Laura Ingraham Joins Courtside (Politico / Dylan Byers on Media)
Conservative radio host Laura Ingraham will return to radio on Jan. 2, having signed a new agreement Thursday with Courtside Entertainment Group. Ingraham recently left Talk Radio Network after more than nine years with the distributor, citing the need to move on. Her show, which is broadcast on more than 300 stations nationwide, has recently been among the most popular in conservative talk radio. Talkers Here are the details: Ingraham's program will emanate from flagship WTNT, Washington, D.C. Her three-hour talk radio show will return to the air on Jan. 2, presumably in the same 9 a.m. to noon ET time slot. She will also distribute content digitally via Pattiz's Launchpad Digital Media, a division of Courtside Entertainment Group.
Nan Graham Named Publisher of Scribner Imprint (GalleyCat)
Stephen King's longtime editor Nan Graham has been promoted to publisher and senior vice president of Simon & Schuster's Scribner imprint. Graham has spent 18 years at the imprint, working with authors that included Don DeLillo, Miranda July, Frank McCourt, Annie Proulx, and Colm Toibin. Publishers Weekly Graham was the 2011 recipient of The Center for Fiction's Maxwell E. Perkins Award. She has edited numerous books, including The Emperor of All Maladies and M.L. Stedman's The Light Between Oceans.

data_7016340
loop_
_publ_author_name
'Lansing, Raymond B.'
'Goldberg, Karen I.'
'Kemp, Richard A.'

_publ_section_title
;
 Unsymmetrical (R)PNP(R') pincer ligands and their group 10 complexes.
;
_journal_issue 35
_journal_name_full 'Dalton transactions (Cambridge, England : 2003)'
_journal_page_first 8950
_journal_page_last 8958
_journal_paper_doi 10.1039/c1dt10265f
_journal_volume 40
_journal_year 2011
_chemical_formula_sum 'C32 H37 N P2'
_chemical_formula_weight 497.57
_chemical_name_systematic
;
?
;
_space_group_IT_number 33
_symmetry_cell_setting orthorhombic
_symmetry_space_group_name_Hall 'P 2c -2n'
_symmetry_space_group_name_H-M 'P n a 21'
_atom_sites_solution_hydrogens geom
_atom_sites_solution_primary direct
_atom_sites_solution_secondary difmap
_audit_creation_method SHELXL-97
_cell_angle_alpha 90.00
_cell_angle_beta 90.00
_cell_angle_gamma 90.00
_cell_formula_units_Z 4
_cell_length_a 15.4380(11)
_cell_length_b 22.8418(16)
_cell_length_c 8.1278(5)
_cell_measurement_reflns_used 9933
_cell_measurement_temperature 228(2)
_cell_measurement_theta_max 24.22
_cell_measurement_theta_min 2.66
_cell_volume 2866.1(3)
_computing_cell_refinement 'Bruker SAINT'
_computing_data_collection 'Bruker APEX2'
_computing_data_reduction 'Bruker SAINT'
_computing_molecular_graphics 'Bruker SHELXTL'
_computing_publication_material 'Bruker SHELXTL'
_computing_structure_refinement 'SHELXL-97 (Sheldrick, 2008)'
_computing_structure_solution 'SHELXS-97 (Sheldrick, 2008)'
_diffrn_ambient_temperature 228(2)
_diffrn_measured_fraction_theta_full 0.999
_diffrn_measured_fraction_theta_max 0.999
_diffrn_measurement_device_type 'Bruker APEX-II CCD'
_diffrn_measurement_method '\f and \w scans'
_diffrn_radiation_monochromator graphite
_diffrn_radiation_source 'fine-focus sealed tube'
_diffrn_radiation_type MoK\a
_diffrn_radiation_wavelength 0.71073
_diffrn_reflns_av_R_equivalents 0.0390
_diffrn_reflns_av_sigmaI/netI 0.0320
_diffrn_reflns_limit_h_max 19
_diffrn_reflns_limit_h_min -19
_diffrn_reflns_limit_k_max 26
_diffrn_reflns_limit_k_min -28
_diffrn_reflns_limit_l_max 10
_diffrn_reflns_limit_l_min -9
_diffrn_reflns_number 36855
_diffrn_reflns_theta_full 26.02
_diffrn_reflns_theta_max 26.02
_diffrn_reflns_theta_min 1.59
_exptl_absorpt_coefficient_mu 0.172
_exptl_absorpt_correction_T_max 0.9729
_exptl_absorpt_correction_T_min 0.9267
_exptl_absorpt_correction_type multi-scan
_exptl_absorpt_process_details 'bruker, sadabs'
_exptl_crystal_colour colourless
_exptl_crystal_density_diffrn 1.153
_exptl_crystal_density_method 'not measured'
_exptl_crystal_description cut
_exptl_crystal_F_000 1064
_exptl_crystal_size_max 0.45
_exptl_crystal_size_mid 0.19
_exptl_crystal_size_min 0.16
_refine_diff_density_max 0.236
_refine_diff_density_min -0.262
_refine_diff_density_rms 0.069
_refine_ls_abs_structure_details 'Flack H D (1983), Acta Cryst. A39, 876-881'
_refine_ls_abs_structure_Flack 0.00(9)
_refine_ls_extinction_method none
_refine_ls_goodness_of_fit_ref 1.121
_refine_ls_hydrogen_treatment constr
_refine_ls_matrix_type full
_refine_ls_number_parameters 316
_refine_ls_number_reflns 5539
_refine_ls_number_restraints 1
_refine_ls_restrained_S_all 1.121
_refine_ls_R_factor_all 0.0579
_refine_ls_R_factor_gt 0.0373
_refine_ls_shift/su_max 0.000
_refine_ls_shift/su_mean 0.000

The Newsonomics of College News Innovation (Nieman Journalism Lab)
On May 29, the news of the death of daily newsprint swept two ends of the country. In New Orleans, the rumors were verified: The Times-Picayune would be going to three days a week of printing. In Eugene, Oregon, one of the country's oldest college papers, the Oregon Daily Emerald announced it would print only on Mondays and Thursdays. Both institutions implemented their plans this fall. While the newspaper world is still awaiting fragmentary signs of success or failure out of New Orleans, we can begin to learn a few lessons from the Daily Emerald's first-quarter experience. Those lessons, importantly, apply to all newspapers; colleges, here, are really a new kind of lab for the press overall.